Perhaps the biggest evolution in ransomware tactics however was originally pioneered by the Maze group towards the end of 2019 and has subsequently been widely adopted with most groups following their lead. The tactic came about when the Maze group realized that rather than just encrypt data and systems they could move through a network and exfiltrate any data of value before then pushing the button to encrypt.
This theft of data then provided an extra layer of extortion, whereby they would threaten to sell the data or release it publicly if a victim refused to pay the ransom. This so-called “double extortion” attack means an attacker has a much higher likelihood of receiving payment either from the actual ransom or through the sale of the data on dark web marketplaces. For a victim organization this tactic introduces several levels of doubt, to begin with, it means the attackers have been inside the network for a prolonged period to exfiltrate the often gigabytes of stolen data.
No one can be sure whether the attackers have introduced back doors or been able to steal credentials allowing them to return, nor do they know exactly what data has been stolen. The Maze ransomware group has since announced they were ceasing operations, although it is widely believed they were simply replaced by the new group Egregor, it is now common practice for the majority of ransomware gangs to utilize double extortion.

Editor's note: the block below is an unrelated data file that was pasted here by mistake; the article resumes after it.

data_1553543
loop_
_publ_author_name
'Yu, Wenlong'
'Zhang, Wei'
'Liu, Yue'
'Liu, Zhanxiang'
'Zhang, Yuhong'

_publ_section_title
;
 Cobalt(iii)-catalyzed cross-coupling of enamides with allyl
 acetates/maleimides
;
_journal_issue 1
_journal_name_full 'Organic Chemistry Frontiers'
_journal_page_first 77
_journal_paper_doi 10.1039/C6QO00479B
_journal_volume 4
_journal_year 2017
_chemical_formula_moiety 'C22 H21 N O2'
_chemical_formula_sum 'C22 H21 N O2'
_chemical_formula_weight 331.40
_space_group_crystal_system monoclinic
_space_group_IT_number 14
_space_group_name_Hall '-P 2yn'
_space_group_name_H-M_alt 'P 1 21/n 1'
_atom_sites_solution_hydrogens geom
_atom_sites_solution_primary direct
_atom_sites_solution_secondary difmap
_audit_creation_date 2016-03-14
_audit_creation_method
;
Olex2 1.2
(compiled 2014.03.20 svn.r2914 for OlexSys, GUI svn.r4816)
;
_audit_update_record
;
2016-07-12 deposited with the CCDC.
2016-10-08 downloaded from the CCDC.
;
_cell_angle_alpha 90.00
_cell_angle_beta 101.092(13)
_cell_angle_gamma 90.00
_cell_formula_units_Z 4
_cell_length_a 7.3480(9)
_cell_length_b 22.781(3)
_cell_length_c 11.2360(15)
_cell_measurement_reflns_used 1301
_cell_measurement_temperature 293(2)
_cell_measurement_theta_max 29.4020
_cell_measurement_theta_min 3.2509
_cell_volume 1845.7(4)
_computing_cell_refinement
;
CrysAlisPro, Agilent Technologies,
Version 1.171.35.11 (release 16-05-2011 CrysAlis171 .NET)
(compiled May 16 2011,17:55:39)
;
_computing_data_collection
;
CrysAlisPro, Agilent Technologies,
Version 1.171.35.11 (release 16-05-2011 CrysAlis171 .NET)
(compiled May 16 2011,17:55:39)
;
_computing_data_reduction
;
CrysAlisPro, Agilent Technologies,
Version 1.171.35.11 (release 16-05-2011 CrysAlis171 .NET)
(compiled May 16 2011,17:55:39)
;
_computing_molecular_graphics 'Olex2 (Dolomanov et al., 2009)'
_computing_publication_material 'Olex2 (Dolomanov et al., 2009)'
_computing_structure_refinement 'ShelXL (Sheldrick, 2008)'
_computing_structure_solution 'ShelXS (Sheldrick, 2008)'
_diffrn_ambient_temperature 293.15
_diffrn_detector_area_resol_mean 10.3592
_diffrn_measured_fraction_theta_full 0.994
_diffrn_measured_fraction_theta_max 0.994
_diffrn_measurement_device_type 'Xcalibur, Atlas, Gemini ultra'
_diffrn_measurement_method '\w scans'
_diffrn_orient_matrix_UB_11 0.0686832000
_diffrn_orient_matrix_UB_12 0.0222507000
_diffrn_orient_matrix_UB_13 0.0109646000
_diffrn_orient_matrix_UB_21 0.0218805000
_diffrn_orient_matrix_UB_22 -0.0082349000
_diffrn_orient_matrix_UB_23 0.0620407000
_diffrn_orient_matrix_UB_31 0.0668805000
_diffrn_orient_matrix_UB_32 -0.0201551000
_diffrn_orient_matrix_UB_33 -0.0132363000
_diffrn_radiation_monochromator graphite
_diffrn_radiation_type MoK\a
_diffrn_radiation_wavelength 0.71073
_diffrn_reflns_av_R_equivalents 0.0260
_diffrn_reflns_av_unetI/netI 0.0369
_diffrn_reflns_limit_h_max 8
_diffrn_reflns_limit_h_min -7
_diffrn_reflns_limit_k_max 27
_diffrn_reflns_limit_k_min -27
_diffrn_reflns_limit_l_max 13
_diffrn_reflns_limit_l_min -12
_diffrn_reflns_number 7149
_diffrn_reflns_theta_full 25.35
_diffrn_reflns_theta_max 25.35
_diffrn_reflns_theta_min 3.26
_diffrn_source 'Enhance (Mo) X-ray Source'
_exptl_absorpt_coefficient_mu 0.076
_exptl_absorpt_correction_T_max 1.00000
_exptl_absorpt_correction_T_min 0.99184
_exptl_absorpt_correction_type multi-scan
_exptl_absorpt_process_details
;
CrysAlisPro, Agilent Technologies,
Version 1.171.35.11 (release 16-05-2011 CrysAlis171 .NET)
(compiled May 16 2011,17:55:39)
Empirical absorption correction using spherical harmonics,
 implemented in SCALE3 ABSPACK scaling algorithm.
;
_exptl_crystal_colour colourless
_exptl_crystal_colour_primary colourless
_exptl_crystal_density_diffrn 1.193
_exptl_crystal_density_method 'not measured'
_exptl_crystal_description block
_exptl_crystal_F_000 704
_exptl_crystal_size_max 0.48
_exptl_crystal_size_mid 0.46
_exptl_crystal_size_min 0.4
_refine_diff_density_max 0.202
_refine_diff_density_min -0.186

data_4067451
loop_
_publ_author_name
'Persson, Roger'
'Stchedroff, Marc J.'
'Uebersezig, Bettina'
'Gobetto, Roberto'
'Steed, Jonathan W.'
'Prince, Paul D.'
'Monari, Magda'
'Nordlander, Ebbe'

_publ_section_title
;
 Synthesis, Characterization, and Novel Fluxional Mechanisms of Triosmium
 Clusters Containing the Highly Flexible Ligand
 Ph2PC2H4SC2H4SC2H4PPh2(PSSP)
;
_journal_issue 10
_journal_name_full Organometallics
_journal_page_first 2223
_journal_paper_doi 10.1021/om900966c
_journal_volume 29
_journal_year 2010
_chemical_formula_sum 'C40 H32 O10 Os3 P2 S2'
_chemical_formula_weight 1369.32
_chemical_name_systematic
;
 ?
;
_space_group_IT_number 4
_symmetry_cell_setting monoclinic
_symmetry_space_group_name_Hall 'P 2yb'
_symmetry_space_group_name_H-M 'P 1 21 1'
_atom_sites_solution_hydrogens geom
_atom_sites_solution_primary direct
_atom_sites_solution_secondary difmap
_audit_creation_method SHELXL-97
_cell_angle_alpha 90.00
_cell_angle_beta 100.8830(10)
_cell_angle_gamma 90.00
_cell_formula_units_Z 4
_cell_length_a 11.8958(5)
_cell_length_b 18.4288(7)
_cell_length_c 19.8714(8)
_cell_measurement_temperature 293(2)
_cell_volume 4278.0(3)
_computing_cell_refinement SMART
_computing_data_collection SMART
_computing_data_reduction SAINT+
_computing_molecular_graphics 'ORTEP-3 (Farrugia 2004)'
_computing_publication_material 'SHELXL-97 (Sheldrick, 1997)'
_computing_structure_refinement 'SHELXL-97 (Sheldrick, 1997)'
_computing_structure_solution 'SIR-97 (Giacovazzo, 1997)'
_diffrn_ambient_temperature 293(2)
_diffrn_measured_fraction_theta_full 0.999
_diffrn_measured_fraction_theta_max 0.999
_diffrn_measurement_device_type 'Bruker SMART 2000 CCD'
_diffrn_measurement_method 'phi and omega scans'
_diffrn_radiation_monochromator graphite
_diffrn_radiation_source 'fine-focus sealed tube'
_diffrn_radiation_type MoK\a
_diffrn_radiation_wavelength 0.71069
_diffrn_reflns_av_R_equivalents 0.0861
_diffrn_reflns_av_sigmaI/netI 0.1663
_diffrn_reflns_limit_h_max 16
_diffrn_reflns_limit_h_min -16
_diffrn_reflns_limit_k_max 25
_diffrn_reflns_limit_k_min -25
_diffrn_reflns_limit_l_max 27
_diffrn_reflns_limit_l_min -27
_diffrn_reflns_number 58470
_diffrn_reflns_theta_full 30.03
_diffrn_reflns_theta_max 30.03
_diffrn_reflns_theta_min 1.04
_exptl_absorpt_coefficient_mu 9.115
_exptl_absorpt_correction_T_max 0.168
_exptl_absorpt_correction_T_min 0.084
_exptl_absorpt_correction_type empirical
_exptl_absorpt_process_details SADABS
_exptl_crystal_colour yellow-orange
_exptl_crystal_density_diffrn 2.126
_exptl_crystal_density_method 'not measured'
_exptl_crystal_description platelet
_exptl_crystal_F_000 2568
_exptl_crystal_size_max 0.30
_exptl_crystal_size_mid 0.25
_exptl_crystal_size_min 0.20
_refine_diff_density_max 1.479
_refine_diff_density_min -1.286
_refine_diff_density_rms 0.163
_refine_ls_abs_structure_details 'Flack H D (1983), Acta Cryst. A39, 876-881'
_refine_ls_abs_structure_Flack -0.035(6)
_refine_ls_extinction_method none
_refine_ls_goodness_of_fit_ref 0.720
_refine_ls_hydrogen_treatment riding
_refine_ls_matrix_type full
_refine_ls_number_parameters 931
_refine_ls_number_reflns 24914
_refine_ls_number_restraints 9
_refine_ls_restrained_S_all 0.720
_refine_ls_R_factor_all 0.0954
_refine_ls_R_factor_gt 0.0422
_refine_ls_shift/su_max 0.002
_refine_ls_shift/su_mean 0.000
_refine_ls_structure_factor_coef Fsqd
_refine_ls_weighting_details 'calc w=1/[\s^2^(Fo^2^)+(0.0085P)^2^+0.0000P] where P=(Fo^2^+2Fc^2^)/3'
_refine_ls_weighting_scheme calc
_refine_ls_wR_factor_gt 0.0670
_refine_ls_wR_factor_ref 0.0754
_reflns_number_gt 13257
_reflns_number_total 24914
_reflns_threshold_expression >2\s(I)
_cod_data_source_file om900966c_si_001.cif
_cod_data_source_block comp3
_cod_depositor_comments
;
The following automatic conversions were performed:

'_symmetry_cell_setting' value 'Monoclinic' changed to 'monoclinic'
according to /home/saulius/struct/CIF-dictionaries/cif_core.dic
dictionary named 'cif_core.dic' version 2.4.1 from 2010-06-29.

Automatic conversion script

Most of the high-profile groups, such as Egregor, REvil (Sodinokibi), DoppelPaymer among others, maintain leak sites either on the dark web or the public Internet.2 These sites are used to “out” organizations that have been attacked and/or refuse to pay the ransom and often contain teasers as to what data they have stolen.
Not only does this put pressure on organizations to pay it also effectively acts as a disclosure notice meaning a victim organization can’t try and sweep the attack under the carpet and instead have to treat the attack as a data breach thereby falling foul of regulatory controls such as GDPR along with any associated fines that may come their way as a result.